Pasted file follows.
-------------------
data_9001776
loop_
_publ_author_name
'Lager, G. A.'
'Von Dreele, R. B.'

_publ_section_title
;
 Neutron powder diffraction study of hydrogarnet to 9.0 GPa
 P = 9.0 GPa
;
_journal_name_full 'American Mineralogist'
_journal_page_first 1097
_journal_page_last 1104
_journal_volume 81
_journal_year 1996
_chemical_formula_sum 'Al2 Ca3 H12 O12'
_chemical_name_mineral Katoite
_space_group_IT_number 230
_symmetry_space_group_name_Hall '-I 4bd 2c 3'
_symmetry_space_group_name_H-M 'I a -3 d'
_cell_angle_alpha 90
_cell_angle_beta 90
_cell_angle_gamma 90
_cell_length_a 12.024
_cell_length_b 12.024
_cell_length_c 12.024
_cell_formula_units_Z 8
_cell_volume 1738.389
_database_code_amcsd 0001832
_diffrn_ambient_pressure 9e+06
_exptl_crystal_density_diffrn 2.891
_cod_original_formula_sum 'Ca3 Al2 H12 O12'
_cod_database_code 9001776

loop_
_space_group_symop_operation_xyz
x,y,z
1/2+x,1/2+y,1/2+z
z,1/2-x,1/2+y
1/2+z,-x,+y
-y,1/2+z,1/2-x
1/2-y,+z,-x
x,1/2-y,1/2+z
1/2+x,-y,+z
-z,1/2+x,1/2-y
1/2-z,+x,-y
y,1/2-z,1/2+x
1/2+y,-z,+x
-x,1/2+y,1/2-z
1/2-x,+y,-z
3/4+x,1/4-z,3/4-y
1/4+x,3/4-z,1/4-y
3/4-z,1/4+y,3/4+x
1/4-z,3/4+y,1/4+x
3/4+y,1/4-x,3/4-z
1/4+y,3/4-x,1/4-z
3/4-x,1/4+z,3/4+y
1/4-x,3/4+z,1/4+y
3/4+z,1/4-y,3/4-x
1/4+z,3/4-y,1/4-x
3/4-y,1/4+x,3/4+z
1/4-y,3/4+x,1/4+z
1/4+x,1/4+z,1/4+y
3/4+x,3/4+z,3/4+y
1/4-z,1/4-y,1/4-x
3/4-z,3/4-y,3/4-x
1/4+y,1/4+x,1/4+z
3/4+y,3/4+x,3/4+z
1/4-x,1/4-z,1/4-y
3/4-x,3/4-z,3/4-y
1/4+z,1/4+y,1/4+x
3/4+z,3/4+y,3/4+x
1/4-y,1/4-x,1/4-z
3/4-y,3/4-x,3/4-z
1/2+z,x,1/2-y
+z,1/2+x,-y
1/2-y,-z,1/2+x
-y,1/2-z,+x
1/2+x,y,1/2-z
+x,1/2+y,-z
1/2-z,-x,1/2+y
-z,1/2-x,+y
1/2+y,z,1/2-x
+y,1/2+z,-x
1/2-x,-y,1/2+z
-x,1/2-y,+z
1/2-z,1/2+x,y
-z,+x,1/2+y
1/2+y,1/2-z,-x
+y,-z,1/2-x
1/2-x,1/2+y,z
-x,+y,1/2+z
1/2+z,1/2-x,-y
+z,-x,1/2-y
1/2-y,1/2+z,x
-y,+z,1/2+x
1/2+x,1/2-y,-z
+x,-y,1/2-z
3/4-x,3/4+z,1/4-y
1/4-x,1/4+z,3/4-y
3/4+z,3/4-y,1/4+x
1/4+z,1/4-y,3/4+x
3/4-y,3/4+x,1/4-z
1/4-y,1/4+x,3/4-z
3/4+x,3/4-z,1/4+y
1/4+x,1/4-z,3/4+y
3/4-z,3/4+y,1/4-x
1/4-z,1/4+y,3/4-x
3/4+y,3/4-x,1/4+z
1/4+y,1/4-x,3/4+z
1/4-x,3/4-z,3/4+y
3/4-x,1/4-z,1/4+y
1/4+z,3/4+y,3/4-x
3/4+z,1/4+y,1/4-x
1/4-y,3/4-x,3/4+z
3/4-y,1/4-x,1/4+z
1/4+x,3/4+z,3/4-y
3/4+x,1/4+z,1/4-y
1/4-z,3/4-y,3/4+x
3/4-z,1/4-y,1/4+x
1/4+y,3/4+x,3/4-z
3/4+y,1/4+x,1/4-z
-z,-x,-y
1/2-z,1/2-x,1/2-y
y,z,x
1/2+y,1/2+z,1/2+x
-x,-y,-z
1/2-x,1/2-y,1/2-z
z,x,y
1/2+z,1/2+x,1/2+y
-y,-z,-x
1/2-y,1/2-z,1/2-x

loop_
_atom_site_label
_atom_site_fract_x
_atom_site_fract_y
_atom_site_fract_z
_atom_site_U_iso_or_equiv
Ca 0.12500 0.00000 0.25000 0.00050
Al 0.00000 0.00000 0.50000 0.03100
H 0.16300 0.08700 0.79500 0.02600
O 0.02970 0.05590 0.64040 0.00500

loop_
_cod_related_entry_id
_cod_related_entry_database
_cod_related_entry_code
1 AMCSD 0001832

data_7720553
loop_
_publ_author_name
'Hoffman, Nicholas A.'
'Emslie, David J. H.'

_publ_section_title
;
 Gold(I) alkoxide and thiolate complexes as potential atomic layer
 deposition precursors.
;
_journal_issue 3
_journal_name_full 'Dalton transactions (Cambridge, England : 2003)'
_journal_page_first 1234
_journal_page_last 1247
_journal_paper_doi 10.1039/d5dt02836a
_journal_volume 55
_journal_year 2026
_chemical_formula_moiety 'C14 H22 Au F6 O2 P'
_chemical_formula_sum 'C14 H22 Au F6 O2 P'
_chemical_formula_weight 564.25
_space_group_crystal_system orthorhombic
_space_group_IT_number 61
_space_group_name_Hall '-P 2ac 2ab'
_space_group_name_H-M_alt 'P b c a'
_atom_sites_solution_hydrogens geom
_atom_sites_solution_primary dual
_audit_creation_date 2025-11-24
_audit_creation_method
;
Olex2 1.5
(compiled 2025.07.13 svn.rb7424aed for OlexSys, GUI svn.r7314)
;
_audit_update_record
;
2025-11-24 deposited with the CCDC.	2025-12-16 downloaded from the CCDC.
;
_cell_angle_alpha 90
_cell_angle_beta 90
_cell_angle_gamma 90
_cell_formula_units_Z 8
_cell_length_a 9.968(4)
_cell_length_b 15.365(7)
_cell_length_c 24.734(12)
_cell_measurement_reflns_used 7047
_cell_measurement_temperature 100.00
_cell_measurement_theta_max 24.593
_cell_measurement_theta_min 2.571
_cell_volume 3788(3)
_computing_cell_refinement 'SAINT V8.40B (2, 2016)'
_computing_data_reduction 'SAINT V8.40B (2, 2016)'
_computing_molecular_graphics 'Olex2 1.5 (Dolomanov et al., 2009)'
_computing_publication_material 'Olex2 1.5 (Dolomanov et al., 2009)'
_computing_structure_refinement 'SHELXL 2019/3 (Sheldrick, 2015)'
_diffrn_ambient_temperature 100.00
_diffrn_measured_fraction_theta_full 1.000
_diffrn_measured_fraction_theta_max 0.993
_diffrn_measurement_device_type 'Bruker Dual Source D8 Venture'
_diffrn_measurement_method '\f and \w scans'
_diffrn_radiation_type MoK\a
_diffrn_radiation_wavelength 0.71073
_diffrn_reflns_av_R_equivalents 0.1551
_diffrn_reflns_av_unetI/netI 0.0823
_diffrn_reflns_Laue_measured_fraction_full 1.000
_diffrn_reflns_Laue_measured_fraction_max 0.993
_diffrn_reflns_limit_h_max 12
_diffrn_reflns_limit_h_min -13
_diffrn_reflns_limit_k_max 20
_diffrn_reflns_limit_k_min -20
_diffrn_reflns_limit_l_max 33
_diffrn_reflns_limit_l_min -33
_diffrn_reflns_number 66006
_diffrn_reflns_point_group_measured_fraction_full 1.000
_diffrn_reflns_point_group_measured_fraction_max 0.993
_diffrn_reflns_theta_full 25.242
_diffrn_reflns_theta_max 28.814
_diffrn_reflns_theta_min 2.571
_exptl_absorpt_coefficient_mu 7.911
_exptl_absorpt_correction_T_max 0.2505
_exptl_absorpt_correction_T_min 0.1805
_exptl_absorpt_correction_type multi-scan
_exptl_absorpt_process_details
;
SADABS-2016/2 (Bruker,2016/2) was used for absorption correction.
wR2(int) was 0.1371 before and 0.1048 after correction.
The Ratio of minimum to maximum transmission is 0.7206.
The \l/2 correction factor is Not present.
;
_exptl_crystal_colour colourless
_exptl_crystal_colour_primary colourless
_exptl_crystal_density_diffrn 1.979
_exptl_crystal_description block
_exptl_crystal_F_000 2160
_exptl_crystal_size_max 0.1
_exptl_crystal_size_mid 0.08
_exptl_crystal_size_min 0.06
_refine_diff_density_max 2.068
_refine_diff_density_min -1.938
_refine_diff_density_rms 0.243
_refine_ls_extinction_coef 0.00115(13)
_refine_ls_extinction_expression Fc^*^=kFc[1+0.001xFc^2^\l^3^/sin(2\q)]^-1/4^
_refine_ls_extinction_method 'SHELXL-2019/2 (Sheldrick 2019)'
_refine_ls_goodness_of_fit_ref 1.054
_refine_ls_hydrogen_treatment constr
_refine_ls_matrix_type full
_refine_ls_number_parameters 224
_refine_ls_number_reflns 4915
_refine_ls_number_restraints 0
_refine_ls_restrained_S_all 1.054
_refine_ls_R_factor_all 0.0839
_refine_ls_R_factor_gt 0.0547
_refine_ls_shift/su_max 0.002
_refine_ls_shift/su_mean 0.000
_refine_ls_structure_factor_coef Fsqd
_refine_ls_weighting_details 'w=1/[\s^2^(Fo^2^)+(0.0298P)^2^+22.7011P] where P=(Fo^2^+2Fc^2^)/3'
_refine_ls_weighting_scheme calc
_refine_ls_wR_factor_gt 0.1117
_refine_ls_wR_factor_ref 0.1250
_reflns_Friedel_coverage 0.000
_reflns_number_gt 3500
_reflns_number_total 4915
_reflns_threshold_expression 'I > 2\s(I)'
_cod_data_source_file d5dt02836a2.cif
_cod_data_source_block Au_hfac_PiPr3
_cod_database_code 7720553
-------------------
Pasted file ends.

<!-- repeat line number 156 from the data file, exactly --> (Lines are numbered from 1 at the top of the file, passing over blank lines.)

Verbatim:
;